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How to ensure meals contain enough protein and fibre

In this article, Prof Lisa Methven explains why protein and fibre are particularly important for older adults.
someone spooning out granola from a jar

A nutritious diet is important throughout our lives but as we age, some nutrients become particularly important, such as protein.

As you heard in Week 1, protein is important for the cell growth and function of our muscles. Protein, alongside physical activity, is required to prevent sarcopenia. Sarcopenia is the medical term for loss of muscle mass and function and can lead to greater risk of falls and fractures. Protein is also important for improving bone strength and recovery from illnesses so it’s vital for maintaining independence and quality of life. However, a review of protein intake in older adults in the UK1 shows that it falls below the EU recommendations and below the UK recommendations for nutritionally vulnerable people. About a quarter of older women consume less than 45g protein a day.

Why can eating enough protein get more difficult with age?

Protein intake of older adults tends to reduce for a number of reasons, including decreasing appetites, poor saliva flow, poor dentition and swallowing issues. As well as these, there is ‘anabolic resistance’ to protein, meaning that the body stops processing it as effectively which is part of the reason why higher levels of protein are required than younger people. There is no simple solution but we know that eating sufficient protein at regular intervals along with physical activity, are all important factors; the more the muscles are working the more protein they can use.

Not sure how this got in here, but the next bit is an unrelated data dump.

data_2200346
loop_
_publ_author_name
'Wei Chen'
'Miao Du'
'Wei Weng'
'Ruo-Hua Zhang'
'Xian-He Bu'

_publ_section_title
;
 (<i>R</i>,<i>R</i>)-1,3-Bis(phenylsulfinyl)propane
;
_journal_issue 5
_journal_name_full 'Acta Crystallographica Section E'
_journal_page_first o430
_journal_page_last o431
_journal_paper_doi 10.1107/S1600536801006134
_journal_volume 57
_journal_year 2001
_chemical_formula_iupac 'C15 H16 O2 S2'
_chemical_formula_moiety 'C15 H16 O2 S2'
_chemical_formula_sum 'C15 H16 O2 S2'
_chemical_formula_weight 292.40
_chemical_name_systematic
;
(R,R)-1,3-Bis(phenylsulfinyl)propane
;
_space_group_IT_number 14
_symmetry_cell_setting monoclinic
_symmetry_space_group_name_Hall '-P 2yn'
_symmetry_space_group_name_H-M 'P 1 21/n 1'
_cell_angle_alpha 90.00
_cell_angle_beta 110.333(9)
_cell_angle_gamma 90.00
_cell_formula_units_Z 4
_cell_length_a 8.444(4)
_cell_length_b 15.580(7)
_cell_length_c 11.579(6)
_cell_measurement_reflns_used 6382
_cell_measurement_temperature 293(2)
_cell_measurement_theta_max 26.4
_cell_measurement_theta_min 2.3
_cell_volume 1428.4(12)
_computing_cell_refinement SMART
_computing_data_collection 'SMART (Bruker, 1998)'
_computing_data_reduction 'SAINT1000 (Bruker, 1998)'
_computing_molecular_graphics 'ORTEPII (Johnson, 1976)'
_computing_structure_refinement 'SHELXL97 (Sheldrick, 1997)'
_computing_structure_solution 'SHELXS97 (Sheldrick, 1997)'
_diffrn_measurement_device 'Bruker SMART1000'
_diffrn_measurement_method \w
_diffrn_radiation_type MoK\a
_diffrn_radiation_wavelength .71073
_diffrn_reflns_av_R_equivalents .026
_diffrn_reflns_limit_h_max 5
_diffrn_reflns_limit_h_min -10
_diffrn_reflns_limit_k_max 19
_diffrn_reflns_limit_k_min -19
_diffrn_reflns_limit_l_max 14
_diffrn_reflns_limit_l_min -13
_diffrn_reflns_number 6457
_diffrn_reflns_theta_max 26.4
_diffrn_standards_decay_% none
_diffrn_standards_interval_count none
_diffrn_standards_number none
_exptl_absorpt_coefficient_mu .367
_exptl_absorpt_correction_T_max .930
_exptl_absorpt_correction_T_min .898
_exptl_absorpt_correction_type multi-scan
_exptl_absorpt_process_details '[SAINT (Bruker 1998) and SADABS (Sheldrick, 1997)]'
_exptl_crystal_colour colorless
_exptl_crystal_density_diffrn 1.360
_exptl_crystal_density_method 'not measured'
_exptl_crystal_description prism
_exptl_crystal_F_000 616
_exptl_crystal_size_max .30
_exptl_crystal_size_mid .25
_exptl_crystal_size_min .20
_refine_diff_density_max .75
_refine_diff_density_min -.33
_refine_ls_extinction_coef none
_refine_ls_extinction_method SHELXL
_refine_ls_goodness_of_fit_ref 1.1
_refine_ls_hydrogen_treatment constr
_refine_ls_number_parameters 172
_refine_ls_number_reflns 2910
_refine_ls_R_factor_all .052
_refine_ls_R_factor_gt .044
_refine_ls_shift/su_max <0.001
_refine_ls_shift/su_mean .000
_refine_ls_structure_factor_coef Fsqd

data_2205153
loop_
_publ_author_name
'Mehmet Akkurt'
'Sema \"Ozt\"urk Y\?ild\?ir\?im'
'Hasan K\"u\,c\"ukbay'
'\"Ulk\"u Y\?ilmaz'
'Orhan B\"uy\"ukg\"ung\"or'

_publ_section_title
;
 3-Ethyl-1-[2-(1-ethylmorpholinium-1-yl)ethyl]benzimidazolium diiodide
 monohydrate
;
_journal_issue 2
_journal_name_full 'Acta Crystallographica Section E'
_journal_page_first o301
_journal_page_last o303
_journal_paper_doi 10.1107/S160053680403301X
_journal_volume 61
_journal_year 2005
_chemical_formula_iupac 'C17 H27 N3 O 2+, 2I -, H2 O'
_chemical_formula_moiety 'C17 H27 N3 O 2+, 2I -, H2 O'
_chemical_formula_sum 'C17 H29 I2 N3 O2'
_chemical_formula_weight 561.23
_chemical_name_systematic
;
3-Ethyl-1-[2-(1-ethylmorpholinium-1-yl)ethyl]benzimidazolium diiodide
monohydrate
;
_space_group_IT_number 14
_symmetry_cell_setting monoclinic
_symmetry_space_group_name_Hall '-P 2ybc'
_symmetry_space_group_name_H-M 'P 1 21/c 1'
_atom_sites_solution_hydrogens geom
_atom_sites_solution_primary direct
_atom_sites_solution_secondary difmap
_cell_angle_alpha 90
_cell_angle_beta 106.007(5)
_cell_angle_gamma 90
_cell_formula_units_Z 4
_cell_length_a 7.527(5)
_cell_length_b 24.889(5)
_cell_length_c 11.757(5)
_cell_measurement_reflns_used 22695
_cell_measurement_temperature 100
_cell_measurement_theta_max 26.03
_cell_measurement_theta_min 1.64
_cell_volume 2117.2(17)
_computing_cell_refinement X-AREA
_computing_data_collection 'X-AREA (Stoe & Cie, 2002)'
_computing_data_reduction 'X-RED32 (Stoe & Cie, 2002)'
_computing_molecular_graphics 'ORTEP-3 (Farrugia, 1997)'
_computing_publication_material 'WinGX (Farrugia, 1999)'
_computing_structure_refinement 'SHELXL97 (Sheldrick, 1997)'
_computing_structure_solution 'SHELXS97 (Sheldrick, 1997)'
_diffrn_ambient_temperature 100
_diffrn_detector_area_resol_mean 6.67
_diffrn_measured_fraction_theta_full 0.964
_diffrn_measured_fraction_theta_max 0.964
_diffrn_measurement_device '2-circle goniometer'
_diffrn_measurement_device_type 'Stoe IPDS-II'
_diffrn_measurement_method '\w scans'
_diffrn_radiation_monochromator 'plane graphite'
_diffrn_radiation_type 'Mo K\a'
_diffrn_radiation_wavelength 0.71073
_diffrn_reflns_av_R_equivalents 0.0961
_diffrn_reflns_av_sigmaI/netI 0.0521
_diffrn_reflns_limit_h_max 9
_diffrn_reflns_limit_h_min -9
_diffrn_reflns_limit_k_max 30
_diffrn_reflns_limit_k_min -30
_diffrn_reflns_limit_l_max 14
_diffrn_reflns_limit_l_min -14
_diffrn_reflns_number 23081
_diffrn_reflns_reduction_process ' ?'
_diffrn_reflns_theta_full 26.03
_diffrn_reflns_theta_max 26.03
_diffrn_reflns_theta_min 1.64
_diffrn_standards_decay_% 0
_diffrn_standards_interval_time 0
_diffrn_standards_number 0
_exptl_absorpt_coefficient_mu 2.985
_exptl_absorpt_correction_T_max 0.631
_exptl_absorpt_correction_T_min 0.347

How much protein and fibre should we consume?

The official recommendations for protein intake vary slightly across Europe but whichever recommendations you look at, we should not be eating less protein as we age!

The current UK protein recommendation is 0.75g/kg body weight per day which translates to an average of:

  • 56g/day for men
  • 45g/day for women2.

However, the European Society for Clinical Nutrition and Metabolism (ESPEN)3 and the PROT-AGE Study Group have advised that a healthy older adult’s daily protein intake should be increased to 1-1.2g/kg body weight per day, approximately:

  • 83g/day for men
  • 66g/day for women.

In the UK, nutritionally vulnerable adults in health and care settings are recommended the higher intake of 1.2g/kg body weight4.

As well as protein, it’s important to eat fibre to avoid digestion issues (such as constipation) and to keep the right balance of bacteria in your gut (British Nutrition Foundation: The Science of Fibre). Fibre intake in Western diets is typically too low. The UK recommendation is 30g5 but the average intake is approximately 20g/day6.

The simplest ways to increase fibre intake are to choose wholegrain versions of everyday foods (wholemeal bread, brown rice and brown pasta), keep the skin on potatoes, and eat foods such as oats, beans, lentils and plenty of fruits and vegetables.

IMPORTANT NOTE: excessive protein intake should be avoided by people with pre-existing kidney (renal) disease7, although high protein intake has not been found to impair kidney function in healthy adults8.

What’s the best way to eat enough protein each day?

Protein provides the most benefits when it’s spread out across the day rather than eating all of the recommended amount in one meal. For example, to have the best chance of building muscles mass, research suggests we should consume at least 25g of protein three times a day1.